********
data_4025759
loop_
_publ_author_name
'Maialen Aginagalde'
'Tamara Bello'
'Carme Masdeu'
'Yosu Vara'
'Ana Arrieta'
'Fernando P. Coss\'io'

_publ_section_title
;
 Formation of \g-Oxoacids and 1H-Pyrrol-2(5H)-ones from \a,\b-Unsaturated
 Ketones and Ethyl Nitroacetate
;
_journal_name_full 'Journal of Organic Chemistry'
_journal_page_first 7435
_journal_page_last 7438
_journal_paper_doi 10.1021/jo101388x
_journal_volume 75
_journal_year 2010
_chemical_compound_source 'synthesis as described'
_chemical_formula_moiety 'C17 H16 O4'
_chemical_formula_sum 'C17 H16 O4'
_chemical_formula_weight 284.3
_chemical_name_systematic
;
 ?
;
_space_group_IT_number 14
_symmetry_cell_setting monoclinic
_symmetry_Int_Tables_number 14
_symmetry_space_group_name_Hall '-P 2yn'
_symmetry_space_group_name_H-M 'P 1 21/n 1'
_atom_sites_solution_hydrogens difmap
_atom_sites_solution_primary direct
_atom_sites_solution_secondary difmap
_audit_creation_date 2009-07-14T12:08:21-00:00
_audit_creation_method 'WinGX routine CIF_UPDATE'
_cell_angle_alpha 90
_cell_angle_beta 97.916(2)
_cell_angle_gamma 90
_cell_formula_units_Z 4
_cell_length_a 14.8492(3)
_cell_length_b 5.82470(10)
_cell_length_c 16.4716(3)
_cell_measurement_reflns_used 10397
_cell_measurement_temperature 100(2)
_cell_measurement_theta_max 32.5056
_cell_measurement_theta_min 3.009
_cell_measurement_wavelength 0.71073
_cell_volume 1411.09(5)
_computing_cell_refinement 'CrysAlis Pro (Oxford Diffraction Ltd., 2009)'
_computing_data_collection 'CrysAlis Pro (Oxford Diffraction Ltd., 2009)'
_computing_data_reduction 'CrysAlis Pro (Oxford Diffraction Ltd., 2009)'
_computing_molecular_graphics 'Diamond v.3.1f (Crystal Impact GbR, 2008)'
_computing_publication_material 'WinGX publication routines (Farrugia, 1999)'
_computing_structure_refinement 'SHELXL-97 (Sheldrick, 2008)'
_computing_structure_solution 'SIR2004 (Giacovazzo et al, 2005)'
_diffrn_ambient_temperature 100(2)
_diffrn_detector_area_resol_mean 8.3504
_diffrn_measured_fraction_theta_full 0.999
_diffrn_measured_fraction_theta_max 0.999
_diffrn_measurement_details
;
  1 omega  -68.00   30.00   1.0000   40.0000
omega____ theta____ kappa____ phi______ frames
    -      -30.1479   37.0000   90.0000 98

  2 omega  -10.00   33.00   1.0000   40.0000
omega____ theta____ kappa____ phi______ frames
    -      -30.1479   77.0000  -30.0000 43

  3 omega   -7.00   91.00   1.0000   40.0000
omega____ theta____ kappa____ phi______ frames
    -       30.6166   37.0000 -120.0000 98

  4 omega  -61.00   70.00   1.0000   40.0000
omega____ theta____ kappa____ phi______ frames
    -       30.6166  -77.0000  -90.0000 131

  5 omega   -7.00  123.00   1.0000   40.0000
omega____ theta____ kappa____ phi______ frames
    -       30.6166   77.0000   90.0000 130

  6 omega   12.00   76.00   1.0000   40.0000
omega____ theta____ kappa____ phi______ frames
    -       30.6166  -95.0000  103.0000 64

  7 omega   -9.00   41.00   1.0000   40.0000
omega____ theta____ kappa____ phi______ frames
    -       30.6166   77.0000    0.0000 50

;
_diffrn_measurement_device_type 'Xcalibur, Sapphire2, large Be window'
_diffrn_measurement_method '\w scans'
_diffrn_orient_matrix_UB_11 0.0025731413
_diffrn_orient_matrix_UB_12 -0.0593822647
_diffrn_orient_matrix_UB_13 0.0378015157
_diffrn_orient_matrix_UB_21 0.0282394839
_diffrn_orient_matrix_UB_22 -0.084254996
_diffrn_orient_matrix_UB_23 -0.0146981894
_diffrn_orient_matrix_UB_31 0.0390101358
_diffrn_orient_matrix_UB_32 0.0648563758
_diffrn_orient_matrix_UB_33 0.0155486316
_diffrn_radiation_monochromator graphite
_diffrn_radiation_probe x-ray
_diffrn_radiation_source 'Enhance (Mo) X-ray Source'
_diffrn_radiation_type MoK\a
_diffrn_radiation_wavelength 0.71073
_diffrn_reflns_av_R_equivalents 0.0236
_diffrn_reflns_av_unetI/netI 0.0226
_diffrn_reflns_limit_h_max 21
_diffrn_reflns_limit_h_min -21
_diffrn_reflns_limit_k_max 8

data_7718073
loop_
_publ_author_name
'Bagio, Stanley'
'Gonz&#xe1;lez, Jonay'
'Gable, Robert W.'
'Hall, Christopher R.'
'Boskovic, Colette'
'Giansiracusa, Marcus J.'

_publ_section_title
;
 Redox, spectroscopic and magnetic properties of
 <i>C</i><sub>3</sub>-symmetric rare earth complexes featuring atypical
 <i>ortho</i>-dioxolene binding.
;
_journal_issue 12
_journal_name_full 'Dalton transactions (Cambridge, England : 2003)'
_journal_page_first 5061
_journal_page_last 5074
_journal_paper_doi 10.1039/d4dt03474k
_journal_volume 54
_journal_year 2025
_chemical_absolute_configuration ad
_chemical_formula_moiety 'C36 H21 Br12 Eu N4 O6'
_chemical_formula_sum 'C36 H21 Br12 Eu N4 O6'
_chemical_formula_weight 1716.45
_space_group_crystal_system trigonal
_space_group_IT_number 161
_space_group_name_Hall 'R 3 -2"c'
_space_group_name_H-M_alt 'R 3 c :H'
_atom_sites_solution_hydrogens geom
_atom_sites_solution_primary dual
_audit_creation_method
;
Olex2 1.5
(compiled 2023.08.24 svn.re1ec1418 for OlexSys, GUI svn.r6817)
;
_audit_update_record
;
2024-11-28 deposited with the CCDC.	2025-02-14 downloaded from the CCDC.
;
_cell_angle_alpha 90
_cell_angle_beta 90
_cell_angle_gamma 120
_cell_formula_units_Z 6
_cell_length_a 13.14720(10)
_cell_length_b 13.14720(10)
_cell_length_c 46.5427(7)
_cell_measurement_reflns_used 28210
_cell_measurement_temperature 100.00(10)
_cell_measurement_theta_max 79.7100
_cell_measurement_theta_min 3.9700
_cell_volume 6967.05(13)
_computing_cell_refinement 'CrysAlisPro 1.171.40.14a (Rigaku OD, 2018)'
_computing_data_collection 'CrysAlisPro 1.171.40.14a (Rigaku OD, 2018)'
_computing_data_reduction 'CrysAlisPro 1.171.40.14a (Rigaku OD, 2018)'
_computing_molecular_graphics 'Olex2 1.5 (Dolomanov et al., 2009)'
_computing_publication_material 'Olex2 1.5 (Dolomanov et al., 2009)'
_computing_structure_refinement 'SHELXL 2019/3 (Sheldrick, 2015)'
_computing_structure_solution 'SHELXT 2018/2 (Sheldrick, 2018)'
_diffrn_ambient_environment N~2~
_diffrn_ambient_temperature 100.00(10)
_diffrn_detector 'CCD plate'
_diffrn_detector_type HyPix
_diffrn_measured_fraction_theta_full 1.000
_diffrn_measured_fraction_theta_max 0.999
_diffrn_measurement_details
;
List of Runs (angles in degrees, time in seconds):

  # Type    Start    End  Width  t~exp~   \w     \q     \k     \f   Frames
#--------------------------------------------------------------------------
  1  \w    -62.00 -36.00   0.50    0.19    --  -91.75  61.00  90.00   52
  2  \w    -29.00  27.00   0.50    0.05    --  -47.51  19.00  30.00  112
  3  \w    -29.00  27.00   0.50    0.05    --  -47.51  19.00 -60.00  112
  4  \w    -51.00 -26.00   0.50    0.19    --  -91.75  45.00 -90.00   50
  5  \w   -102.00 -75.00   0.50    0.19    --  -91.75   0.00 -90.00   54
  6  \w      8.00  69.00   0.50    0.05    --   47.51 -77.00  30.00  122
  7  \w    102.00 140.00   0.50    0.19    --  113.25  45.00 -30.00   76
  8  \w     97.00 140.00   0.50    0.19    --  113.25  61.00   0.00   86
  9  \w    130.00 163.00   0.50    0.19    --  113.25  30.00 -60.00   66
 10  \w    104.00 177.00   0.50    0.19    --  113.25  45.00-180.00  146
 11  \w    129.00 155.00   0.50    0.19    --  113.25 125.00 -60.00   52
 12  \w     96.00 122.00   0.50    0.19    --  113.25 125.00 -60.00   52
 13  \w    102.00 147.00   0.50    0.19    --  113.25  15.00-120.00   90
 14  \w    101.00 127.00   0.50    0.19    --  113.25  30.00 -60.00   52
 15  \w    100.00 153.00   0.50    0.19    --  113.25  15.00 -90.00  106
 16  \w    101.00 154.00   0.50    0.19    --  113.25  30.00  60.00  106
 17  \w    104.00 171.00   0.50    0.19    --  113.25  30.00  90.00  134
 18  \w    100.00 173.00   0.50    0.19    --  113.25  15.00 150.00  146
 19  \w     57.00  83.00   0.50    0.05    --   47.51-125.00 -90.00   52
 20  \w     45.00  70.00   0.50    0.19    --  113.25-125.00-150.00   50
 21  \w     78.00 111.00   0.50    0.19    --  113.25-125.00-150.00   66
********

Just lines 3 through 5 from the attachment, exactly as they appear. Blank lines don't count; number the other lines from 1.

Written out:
_publ_author_name
'Maialen Aginagalde'
'Tamara Bello'